OAL has announced the formal launch of the world’s first artificial intelligence-based vision system, APRIL Eye, for date code verification.
The system removes the operator from the date code verification process, achieving full automation to reduce the risk of product recalls and emergency product withdrawals (EPWs) caused by human error on packaging lines.
Reaching speeds of over 300 packs a minute, APRIL Eye can make a significant improvement to processes, safety, quality and efficiency and deliver cost savings to food and beverage manufacturers on their packaging lines.
By combining machine learning and artificial intelligence, APRIL Eye transforms the traditional date code verification process, which relies on operators to check the date code is printed correctly. APRIL Eye removes the human error inherent in these boring, repetitive tasks. By taking photos of each date code, the system can read them back using scanners to ensure they match the programmed date code for that product run, fully automating the verification process and allowing food and beverage manufacturers to achieve unmanned operations and full traceability. Running at speeds of over 300 packs a minute, it also allows them to increase throughput without compromising product safety. The production line comes to a complete stop if a date code doesn’t match, ensuring that no incorrect labels can be released into the supply chain, protecting consumers, margins and brands.
Traditional vision systems have relied on optical character recognition (OCR), designed to read specific characters. Due to the prevalence of inkjet printers in the food industry, which have a higher degree of variability, these vision systems have not been widely implemented. OAL therefore developed APRIL Eye, which uses basic cameras backed up with an artificial brain to deliver a vision system that can deal with variations such as lighting, positioning, print quality and placement inherent in a food or beverage plant and read anything that is also legible to the naked eye. In this way, APRIL Eye eliminates errors, offers full traceability and protects consumers and the brand while at the same time reducing labour costs and waste. The system also improves over time, further safeguarding manufacturers.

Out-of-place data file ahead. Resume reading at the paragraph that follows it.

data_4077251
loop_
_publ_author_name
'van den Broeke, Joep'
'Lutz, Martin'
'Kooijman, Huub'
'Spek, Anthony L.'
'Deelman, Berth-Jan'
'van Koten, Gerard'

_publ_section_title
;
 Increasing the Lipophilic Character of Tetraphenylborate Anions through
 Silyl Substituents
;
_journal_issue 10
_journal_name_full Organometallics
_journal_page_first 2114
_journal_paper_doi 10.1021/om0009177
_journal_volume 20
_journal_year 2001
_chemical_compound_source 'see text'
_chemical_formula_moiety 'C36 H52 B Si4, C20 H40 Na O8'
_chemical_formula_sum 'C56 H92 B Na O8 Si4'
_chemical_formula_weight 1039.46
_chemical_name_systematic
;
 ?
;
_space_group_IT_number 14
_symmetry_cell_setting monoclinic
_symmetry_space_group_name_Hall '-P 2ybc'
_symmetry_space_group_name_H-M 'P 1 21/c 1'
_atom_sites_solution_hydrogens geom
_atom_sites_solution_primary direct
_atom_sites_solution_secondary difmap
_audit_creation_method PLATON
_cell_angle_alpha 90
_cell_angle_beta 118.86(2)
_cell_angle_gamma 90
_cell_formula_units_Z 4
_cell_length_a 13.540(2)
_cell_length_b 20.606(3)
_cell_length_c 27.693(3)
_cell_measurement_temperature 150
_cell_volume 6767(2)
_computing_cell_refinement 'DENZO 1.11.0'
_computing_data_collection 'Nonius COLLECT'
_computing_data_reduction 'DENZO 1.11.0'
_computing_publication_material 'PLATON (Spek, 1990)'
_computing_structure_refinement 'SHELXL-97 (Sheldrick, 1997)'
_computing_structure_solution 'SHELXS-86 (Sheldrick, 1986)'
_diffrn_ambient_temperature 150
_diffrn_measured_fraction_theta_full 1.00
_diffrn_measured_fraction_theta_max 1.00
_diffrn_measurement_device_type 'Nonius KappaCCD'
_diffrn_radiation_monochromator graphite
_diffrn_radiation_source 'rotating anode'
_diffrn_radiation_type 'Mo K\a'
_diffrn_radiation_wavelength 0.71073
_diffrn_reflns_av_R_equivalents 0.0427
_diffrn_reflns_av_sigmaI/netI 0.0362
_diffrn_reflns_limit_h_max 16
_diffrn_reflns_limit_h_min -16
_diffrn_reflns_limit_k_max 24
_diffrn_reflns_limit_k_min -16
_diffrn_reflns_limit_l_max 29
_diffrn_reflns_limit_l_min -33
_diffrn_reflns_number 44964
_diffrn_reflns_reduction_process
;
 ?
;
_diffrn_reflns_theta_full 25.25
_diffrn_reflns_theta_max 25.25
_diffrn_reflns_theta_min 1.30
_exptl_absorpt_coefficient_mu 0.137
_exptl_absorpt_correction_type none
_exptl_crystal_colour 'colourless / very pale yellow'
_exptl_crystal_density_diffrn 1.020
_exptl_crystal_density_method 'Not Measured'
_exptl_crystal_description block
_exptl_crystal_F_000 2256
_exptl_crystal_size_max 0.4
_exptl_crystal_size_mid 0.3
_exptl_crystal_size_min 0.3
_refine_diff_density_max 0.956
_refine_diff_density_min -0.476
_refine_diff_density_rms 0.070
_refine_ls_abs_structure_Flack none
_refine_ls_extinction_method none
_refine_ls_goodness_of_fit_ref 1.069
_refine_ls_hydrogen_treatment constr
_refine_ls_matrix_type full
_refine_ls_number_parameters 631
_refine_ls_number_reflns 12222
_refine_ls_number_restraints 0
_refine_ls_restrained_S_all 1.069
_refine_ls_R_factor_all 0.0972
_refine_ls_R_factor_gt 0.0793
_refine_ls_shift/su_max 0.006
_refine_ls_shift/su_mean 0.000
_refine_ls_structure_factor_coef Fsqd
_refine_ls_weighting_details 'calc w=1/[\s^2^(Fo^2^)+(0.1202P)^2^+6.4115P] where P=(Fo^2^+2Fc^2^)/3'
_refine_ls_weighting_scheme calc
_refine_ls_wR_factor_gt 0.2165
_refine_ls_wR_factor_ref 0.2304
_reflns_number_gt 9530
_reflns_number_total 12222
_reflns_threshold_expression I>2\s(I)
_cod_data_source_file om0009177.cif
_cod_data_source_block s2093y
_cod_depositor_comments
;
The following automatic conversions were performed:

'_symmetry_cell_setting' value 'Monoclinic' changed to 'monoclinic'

APRIL Eye stemmed from an initiative led by a large retailer to eliminate food waste in the supply chain by preventing human error. Incorrect date codes and packaging was found to be one of the largest sources of food waste; a £60-80 million problem (excluding energy and environmental impact). OAL spearheaded the development as part of its Food Manufacturing Digitalisation Strategy, supported by the University of Lincoln and Innovate UK grant funding, designed to investigate how artificial intelligence could revolutionise this key area of the food manufacturing process. The University of Lincoln put together a team of global experts in AI, including Professor Stefanos Kollias, the founding professor of machine learning, to develop the APRIL Eye solution. The system was first deployed with two leading global manufacturers and has since been rolled out across existing OAL Connected customers, with no EPWs related to date code errors to date.
Wayne Johnson, OAL Connected Director, comments, “Having experienced the pain of EPWs and product recalls first-hand, I was determined to develop a product that would offer food and beverage manufacturers a bullet-proof solution to avoid problems linked to label and date code verification. We’ve completely turned vision systems on their head, allowing manufacturers to move to unmanned production, improve traceability and reduce costs across the board. APRIL Eye gives them the security they need to do this as it really is a fail-safe solution.”
With two industry award wins already in the bag, it’s clear that the industry understands the importance of the APRIL Eye patent-pending technology. Despite the complexity of artificial intelligence, food manufacturers will be amazed by how simple APRIL Eye is to use, while achieving far-reaching results, including more robust and reliable supply chains to reduce food waste and improve food quality.
A hand scanner solution and in-line scanning are already available, with a standalone audit solution coming later in the year.